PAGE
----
Is photography about taking a picture of something or taking a picture about something? Do we start making an image with a “Concept” in mind or do we just search for an aesthetically pleasing subject? Guy Tal has the story
When teaching photography workshops I always emphasize the importance of starting an image with a concept; the thing that stops you in your tracks and whispers in your ear 'there is something here worth photographing'. A concept has no visual characteristics, and the role of the photographer is to find a way of expressing them through line, form, color and composition. What the concept does have is meaning: a message, an emotion, a statement, a metaphor, or a story. The resulting image is not a picture of something but, rather, a picture about something.
Regrettably, many photographers never consider the need for an image to have a concept. In fact, it seems that most pursue the opposite approach: they set out in search of aesthetically pleasing subjects and compositions, without considering any ulterior meaning to be expressed through them. This may be the equivalent of writing a text in beautiful hand-drawn calligraphy, while paying no attention to the actual meaning of the words. In both cases a viewer may be momentarily impressed with the artist’s skill but ultimately find little to hold their attention or enrich their experience beyond it.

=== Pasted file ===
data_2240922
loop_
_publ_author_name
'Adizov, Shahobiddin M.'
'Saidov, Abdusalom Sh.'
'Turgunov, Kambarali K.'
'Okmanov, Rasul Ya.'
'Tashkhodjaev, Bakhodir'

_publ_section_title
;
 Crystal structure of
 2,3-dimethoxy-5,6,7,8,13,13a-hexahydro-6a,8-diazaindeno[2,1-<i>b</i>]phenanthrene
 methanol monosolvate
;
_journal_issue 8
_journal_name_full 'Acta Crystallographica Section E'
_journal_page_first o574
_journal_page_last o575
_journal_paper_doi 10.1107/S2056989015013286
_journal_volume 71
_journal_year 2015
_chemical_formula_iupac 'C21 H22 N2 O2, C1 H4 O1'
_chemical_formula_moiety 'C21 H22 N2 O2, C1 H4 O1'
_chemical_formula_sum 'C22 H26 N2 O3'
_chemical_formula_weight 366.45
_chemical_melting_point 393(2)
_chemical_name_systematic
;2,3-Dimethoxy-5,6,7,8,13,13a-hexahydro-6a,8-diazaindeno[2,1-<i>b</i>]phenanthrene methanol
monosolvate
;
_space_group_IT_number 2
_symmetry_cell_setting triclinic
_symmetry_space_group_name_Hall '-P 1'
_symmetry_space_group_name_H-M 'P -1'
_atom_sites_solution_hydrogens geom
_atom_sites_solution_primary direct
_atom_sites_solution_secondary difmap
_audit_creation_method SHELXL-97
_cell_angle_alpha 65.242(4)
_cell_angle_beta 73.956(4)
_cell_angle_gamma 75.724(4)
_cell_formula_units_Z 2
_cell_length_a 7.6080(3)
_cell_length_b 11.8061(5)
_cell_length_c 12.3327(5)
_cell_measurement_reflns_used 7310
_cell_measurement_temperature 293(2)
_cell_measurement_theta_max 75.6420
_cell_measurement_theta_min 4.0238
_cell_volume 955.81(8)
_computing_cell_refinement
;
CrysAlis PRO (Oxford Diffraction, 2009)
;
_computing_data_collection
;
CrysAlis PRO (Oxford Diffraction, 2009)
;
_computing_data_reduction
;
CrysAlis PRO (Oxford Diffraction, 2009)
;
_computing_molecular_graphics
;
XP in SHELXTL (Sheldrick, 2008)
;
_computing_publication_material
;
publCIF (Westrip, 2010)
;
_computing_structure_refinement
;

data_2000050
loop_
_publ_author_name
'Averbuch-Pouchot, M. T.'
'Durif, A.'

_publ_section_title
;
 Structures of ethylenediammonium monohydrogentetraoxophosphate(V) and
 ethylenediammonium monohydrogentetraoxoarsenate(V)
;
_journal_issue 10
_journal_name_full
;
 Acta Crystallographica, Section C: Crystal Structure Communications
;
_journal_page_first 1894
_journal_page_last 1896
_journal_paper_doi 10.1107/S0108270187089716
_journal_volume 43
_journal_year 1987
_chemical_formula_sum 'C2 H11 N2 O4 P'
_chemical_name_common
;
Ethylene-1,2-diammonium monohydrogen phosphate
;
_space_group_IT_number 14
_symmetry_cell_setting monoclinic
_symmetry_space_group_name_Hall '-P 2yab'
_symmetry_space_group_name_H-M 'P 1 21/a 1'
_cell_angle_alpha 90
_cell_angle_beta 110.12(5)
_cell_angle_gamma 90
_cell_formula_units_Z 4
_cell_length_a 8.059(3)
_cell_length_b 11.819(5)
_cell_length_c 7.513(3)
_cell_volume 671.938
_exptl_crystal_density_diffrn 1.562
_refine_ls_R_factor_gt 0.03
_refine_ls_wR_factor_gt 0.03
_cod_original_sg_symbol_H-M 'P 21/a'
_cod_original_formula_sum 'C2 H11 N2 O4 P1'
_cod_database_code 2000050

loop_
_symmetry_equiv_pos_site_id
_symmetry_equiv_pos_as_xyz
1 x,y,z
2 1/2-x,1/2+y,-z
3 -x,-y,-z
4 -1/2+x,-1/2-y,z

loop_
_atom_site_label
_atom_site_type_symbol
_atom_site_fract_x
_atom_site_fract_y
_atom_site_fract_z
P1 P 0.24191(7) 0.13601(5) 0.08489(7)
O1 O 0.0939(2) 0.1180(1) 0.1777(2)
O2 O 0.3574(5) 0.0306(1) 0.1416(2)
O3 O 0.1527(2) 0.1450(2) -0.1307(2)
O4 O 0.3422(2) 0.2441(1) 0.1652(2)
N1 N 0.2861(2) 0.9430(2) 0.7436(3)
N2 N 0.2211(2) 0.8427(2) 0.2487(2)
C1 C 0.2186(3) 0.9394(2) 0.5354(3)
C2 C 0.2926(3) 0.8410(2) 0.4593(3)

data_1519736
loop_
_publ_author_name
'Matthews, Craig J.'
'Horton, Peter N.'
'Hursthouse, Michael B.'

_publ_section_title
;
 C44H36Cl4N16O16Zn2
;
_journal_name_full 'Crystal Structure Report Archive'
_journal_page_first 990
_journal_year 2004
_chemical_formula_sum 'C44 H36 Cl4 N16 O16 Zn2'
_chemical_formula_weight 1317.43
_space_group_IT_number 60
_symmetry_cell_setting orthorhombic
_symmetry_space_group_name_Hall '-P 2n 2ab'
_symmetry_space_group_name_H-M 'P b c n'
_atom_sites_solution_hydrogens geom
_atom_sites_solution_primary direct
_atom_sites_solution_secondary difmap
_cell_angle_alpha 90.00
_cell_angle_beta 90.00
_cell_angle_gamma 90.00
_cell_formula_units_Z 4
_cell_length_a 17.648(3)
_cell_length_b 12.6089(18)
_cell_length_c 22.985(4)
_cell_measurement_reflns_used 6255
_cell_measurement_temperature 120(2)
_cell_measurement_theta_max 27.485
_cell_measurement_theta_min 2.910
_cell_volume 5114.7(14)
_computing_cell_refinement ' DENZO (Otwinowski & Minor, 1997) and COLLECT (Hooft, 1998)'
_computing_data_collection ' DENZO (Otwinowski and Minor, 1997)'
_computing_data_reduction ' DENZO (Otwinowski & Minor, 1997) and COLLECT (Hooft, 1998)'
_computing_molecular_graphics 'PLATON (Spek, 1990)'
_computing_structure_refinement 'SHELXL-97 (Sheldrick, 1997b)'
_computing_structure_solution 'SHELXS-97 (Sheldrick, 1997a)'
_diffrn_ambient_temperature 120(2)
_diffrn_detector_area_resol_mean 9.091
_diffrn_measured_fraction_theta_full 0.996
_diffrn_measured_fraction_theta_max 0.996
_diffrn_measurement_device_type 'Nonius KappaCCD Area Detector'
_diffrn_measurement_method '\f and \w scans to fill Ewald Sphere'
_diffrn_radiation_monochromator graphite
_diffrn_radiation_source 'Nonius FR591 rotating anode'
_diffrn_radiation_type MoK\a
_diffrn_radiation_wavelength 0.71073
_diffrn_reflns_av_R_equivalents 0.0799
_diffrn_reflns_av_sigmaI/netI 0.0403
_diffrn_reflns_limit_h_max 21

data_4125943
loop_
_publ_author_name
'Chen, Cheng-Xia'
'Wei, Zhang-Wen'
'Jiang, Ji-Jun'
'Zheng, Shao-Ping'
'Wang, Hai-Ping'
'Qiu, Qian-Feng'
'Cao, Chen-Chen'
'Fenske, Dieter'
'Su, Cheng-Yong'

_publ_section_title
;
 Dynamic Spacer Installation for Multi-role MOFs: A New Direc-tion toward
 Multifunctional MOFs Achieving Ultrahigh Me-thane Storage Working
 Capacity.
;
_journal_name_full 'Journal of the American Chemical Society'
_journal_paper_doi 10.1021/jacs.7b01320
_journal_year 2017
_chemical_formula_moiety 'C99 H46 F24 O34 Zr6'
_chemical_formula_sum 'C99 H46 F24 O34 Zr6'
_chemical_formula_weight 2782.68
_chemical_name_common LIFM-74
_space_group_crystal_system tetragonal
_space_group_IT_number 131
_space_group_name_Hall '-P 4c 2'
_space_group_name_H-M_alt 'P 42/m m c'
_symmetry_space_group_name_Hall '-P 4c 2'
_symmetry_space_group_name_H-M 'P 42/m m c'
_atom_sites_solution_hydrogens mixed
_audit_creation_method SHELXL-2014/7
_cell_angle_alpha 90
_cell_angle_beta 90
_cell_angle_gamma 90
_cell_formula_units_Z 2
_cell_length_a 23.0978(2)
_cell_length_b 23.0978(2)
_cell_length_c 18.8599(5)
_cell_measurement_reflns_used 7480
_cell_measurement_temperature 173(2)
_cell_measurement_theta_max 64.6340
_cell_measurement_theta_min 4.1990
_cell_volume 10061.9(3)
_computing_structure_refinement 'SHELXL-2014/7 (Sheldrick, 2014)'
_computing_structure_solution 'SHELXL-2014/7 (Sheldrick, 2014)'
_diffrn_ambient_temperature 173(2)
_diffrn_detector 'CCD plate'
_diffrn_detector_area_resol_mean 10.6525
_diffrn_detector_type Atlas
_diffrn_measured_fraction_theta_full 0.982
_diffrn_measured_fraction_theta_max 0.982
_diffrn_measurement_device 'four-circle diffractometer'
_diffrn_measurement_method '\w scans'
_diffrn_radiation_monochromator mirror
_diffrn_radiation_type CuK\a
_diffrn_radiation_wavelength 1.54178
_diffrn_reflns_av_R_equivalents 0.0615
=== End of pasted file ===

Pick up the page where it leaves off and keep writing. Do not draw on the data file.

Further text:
When in the field with a group of students, I often ask them to articulate their thoughts about the scene; what they feel about it and what makes them feel that way. It is surprising that, while all humans share an understanding of the visual language and are affected by such things as graceful lines, bold color, visual order, etc., few are able to express themselves in it. At an early stage it is worth trying to articulate the concept in actual words. This helps bridge the gap between the spoken language, in which most of us are taught to communicate effectively, and the visual language. This may be the equivalent of learning how to translate simple expressions from one’s native tongue to one in which they are not as fluent. Still, it is worth keeping in mind that, like any language, the visual language also has its own expressions and nuances that may not be expressible in others.
In my view, legendary film director, Federico Fellini, expressed one of the most profound truths about art, when he said that 'all art is autobiographical'. This simple sentence illustrates the gravity and importance of thinking about our images as more than just attractive photographs. Someone who had not yet understood this premise may ask: 'is this a good image?' The serious artist, however, knows that a far more important question is: 'what does this image say about me?' Do your images say that you are creative, lazy, thoughtful, formulaic, sensitive, a copycat, an artist, unique, generic? When you consider that the image reflects the person who made it, you must acknowledge also that everything that may be said about your image is said ultimately about you. More than that, it means that you have the power to control your artistic legacy. Rather than repeating formulas or producing images devoid of meaning, make sure there is a concept behind your images; something deliberate you wish them to express; something of your own making and which represents you: your thoughts, your relationship with the things you photograph, and the meaning you wish your viewers and critics to find in your work.
Read this and many more articles in High Definition inside Issue 19 of Landscape Photography Magazine.